On both the clinical and commercial sides of the pharmaceutical business, the options for using data have proliferated to
the point of becoming overwhelming. Everything is bigger, from the databases themselves, to the investment required, to the
payoffs for getting it right.
The Walls Are Tumbling Down
Other sectors—namely the retail, consumer packaged goods, and financial industries—have been coping with Big Data for as long
as a decade. So, why is it just now becoming topical in the pharmaceutical industry? There are two interrelated reasons.
First, the healthcare delivery system has traditionally been very fragmented, and information has not flowed freely across
entities. Rather, each party has used its own data (or created data as a biproduct of automation), and there was no impetus
to share it. However, with the rapid increase in usage of Electronic Medical Records (EMRs), which is the result of federal
funding, the creation of Accountable Care Organizations (ACOs), and the rise of health information exchanges, those silos
are breaking down. There is a drive to allow information systems to communicate with one another across all points in the
delivery of care.
Second, there is a growing, almost insatiable, demand for information as healthcare becomes evidence-based. Every party in
the system—from manufacturers, to payers, policymakers, to providers and patients—has much to gain from understanding what
works and what doesn't. And that requires a comprehensive view that can only be gained from multiple data sources that, when
amassed, become Big Data.
The Obama administration further reinforced the need for Big Data in its March 29 announcement of $200 million in funding
for a "Big Data Research and Development Initiative," which seeks to improve our ability to extract knowledge and insights
from large and complex collections of digital data. While the initiative is intended to address scientific discovery, environmental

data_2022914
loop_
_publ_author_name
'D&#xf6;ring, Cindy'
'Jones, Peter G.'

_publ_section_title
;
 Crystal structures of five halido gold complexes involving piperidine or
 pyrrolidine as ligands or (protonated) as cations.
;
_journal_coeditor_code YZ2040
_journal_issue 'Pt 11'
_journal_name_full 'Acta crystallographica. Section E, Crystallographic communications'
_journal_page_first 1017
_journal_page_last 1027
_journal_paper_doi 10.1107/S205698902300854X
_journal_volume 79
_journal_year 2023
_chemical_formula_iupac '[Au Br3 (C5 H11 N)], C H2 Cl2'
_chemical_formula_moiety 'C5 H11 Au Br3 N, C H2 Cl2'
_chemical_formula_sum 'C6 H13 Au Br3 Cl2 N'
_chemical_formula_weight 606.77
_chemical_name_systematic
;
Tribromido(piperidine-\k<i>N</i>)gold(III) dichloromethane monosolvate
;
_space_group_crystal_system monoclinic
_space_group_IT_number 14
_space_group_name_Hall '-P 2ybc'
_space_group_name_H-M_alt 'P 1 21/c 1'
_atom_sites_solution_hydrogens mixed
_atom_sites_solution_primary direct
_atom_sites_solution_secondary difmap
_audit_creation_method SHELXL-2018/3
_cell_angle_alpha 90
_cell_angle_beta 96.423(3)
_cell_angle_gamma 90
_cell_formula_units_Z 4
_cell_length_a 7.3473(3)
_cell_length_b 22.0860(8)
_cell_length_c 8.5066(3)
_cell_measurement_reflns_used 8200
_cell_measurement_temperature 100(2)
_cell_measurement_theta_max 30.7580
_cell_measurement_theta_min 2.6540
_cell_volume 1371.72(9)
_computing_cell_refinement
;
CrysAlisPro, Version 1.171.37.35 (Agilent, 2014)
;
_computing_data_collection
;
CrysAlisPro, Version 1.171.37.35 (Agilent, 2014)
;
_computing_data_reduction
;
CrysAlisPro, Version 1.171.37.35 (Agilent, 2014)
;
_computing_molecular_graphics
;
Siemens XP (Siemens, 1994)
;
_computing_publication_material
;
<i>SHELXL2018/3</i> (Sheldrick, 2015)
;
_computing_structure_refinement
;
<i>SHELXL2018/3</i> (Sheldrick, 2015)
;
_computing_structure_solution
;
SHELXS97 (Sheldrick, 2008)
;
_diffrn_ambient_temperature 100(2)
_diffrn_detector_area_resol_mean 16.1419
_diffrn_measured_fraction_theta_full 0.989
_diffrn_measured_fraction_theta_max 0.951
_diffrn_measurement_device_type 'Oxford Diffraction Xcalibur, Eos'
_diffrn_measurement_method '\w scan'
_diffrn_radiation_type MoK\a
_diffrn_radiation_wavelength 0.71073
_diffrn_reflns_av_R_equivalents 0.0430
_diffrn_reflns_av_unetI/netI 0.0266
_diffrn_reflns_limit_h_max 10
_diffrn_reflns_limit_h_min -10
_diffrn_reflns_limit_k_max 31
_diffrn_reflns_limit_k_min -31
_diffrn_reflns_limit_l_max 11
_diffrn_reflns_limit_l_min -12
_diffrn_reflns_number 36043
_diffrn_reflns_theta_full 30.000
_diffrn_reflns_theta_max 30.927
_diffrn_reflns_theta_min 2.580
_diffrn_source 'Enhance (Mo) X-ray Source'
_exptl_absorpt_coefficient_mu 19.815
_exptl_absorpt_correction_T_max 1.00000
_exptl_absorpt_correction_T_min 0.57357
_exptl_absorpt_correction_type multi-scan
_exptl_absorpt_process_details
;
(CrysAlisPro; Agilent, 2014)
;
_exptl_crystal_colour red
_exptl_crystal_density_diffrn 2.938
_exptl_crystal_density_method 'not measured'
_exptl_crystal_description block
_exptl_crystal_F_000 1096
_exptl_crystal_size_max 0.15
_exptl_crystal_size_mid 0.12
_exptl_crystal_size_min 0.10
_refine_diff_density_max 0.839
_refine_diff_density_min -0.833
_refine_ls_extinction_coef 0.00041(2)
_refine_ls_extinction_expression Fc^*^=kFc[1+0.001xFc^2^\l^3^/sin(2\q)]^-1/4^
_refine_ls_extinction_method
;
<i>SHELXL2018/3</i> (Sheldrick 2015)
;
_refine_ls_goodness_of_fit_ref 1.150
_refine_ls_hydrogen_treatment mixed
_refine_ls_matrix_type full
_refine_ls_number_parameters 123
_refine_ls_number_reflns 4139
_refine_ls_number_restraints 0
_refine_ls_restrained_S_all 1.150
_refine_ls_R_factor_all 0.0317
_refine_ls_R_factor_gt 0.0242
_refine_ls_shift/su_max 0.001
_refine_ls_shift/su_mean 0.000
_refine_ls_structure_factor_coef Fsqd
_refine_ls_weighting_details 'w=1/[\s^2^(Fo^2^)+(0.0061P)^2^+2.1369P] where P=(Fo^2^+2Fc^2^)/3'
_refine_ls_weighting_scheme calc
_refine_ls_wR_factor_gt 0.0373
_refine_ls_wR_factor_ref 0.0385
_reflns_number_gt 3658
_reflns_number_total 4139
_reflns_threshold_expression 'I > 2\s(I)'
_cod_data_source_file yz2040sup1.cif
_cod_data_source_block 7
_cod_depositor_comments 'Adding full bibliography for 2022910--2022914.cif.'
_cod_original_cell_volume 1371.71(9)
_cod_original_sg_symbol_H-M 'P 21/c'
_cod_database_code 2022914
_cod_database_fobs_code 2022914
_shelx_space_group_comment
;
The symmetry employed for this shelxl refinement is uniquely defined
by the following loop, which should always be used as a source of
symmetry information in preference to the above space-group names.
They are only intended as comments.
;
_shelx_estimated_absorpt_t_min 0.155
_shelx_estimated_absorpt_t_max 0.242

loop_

and biomedical research, education, and national security, healthcare clearly stands to benefit from such significant investment.
The new sources of information that are causing such a stir within the pharmaceutical industry include:
Electronic Medical Records. The data contained in these systems provide a detailed clinical picture within the site of care and contribute to an overall
view of a patient's treatment pathway.
Social Media. Patients use social networking to, as the Pew Internet & American Life Project described it, "lend a hand, lend an ear, lend
advice" to one another. "Listening in" on such public exchanges can provide rich insights into the patient or prescriber perspective.
Real-World Evidence. Privately funded and government-sponsored longitudinal studies produce a wealth of information on treatment practices, patient
persistence and compliance, and health outcomes, which are increasingly required by payers.
Personalized Medicine. When, in the foreseeable future, an individual's genome can be mapped affordably, the amount of data—while staggering—will
bring exponential value to medicine. It will be possible to go beyond understanding what works and what doesn't, to actually
predicting what will work, person by person.
Track-and-Trace Systems. If the FDA succeeds in mandating that pharmaceutical companies install systems to track and trace their products, the systems
would generate a data point every time a package "hits a node" on the distribution system.
When all of these elements are added to existing information sources—including secondary data, a company's own closed-loop
marketing program, or other internal data—the Big Data challenge grows exponentially.